The Mall Room
As part of Open House London, discover the historic home of the British Academy, the UK’s national body for the humanities and social sciences.
This room was the south drawing room during the Ridley family’s tenancy and offers views across to St James’s Park, the Mall and the Academy’s sister institution, The Royal Society. During the First World War, Lady Ridley turned the house into a hospital for wounded officers, many of whom were suffering from the effects of gas inhalation. If you look out of the window, down overlooking the Mall, huts were placed on the terrace below so that the soldiers could get much needed fresh air to aid their recovery.
Figures on Pedestal #1 & #2
by Charlotte Hodes, papercut, 2013
A leading figure in contemporary art, Charlotte Hodes’ work profiles her long-standing engagement with the crossovers between the fine and decorative arts. She draws on craft processes to create imagery firmly situated within the language of fine art. She brings her considerable experience as a painter to both her extraordinarily intricate papercuts and large-scale installations in which ready-made ceramic ware serves as her alternative canvas. She has been a member of the Academy’s Art Committee since 2021.
The female figure is Hodes’ pivotal motif, an elusive but ever-present silhouette emerging from or blending into backdrops of tactile pattern and vibrant colour. The woman that wanders through her work is nonetheless a disruptive force, refusing her given role as decorative feature to take ownership of her environment and reclaim her autonomy.
Charlotte Hodes comments: “The depiction of women is the overriding concern in my work, and I draw upon its rich history in both the fine and decorative arts. My intention is to re-imagine the female figure for a contemporary audience.
In these papercuts I explore ideas around statuary and in particular how women are raised on pedestals. They constitute a collision between public and private, the domestic domain of women and notions of women as mere decorative elements.
The artworks are hand-cut, and are the result of hours of manual work, connecting me to those craft traditions associated with women, such as, embroidery and quilting. As in these traditions, my large-scale works are composed of tiny fragments and intricately cut passages that build together into a monumental whole. In Figure on Pedestal I, the woman has a pile of crockery on her head, a reference to the maid in Domenico Ghirlandaio’s fresco, The Birth of John the Baptist (Santa Maria Novella Florence) and a further reference to female domestic activity.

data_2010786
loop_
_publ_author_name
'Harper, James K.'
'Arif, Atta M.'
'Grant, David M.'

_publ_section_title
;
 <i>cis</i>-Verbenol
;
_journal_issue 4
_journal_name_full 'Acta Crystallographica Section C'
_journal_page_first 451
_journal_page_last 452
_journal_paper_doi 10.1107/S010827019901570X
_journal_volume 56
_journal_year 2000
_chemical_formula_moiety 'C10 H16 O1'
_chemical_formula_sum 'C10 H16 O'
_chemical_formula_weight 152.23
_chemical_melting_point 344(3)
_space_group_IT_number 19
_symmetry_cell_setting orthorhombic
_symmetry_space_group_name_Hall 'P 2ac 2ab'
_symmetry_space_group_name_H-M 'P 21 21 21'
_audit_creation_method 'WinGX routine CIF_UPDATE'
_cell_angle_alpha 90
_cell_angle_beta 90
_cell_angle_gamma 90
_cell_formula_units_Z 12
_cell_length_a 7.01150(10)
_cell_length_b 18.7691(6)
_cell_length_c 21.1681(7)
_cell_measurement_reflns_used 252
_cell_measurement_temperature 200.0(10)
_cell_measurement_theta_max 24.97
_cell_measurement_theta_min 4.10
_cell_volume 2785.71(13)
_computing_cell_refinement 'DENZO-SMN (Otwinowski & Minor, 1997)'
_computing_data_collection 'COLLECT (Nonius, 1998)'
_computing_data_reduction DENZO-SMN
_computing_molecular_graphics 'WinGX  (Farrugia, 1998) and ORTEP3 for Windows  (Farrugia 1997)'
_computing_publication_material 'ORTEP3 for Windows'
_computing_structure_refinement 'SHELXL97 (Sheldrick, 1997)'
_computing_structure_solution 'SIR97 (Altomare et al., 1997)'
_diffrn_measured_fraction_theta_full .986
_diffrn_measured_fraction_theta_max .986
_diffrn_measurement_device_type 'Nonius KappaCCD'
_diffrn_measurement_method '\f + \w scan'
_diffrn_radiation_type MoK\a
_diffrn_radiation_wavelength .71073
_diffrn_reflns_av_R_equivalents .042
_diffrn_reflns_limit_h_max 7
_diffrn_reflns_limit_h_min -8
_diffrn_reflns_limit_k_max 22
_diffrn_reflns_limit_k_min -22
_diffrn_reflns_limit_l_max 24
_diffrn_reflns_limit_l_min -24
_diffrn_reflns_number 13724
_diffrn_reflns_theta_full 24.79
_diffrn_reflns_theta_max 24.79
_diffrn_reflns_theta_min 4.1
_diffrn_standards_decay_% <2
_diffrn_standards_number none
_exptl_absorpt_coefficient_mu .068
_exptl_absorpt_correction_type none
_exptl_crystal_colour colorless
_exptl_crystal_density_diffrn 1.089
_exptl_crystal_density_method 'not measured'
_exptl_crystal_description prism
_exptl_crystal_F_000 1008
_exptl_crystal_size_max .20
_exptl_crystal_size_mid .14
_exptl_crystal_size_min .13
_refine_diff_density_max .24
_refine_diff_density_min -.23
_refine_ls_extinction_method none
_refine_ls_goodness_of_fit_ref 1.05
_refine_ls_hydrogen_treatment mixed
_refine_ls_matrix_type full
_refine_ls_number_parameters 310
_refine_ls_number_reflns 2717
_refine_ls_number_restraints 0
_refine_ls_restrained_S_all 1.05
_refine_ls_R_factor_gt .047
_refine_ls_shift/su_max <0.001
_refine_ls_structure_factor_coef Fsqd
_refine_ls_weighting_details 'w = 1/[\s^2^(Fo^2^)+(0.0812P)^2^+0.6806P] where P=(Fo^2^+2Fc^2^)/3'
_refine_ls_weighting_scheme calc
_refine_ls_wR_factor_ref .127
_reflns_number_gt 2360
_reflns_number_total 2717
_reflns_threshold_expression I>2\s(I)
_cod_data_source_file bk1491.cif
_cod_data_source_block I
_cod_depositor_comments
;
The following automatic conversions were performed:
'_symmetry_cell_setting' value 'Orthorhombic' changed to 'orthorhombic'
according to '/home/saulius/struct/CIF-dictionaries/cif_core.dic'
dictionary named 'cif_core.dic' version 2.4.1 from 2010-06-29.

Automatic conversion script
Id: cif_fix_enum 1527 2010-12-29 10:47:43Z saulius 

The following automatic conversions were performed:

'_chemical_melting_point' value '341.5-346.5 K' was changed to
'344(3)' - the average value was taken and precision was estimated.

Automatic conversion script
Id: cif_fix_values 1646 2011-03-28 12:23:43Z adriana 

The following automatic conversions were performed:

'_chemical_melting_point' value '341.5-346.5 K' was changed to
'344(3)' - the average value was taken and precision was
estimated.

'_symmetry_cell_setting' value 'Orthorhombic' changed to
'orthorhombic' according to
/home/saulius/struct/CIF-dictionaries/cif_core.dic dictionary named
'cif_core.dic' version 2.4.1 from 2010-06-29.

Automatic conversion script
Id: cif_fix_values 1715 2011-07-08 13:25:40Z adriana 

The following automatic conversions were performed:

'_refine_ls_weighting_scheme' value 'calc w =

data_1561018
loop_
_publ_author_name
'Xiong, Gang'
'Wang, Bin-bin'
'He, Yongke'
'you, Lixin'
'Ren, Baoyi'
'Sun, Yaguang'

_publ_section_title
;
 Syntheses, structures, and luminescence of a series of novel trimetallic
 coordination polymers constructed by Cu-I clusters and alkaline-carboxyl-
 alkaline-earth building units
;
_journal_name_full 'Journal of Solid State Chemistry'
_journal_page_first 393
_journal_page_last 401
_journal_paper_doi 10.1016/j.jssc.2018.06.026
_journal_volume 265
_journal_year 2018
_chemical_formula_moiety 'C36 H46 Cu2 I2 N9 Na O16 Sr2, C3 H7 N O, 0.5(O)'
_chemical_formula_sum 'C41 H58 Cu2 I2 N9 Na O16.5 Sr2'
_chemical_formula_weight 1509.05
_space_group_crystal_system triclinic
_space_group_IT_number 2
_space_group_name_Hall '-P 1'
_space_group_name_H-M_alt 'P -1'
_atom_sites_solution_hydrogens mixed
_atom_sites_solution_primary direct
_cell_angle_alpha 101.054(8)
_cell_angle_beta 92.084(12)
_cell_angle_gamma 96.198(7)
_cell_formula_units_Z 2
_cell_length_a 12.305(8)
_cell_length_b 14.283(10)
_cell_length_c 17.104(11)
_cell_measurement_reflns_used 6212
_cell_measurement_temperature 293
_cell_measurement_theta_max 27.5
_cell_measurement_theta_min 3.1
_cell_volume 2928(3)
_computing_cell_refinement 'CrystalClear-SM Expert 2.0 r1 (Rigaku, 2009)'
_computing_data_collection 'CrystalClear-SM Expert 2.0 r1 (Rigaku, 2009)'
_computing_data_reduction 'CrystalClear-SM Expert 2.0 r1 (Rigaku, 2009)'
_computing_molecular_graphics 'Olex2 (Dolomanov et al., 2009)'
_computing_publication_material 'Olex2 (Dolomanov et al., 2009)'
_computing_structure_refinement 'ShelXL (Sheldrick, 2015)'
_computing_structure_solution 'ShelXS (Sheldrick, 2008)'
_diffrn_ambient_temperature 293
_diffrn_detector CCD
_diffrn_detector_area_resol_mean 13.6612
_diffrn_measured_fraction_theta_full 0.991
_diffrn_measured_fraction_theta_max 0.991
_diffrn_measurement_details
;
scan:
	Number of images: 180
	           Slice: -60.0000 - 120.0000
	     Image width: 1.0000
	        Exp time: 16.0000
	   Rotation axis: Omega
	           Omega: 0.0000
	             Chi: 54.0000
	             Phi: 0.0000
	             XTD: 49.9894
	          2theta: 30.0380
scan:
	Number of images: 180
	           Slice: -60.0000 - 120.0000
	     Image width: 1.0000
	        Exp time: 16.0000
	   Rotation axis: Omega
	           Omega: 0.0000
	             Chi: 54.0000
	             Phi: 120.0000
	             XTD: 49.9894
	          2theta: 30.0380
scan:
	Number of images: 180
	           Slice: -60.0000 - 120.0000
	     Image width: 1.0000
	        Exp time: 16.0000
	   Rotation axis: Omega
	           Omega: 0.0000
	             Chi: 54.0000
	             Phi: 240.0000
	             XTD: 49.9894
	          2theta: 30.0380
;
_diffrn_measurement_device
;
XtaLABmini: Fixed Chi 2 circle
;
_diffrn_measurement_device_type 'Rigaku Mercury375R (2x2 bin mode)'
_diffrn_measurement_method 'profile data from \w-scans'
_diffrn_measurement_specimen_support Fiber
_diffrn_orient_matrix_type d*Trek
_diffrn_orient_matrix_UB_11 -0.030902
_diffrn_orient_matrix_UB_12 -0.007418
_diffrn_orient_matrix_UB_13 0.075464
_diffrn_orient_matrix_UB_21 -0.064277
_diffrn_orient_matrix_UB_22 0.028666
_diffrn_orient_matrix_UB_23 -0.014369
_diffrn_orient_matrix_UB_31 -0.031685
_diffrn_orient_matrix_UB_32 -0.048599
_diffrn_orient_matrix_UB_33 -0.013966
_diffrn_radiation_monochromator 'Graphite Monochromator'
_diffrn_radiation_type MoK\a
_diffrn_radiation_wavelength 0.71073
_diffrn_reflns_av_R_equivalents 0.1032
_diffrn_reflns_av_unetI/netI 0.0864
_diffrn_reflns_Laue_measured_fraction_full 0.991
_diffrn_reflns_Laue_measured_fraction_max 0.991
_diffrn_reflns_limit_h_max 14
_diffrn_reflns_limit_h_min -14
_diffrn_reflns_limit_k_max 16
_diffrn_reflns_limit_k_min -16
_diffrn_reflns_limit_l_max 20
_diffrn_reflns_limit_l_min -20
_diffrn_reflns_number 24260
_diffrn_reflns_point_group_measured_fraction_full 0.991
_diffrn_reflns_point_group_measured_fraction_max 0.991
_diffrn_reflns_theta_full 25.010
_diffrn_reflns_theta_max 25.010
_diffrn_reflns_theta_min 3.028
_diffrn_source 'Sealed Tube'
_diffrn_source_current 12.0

In Figure on Pedestal II the woman is encompassed by swirling drapery, reminiscent of the sculpture of St Veronica by Francesco Mochi (St. Peter’s, Rome) in which the drapery encompasses the imposing, authoritative saint while she is simultaneously stuck on a pedestal. They both give the impression that they are moving with purpose but are conversely trapped within a vortex.
My women are aware of the irony of having been finely balanced on pedestals. They have a quizzical attitude to their precarious predicament, and I draw reference from in particular, Antoine Watteau, Fête galante in a Wooded Landscape (The Wallace Collection) in which a nude is pictured as a sculpture coming to life, observing the scene before her. As an aside, she has insight and agency that gives her the option to get down from her pedestal and leave the stage at any time she chooses.”
by Lisa Milroy, oil on canvas, 2005
Lisa chose the title of this painting to challenge viewers to think about what might be lurking inside the pots: "perhaps those beautiful pots contain something unbearable". The unpainted strip at the bottom reminds us that the painting, like each of the pots, was handmade.
by Stuart Cumberland, oil on linen, 2010
by Dragica Carlin, oil on wood, 2016
Low Down of the Slow Down
by Phil Allen, oil on board, 2008
by Carol Robertson, oil on canvas, 2005
by Carol Robertson, oil on canvas, 2001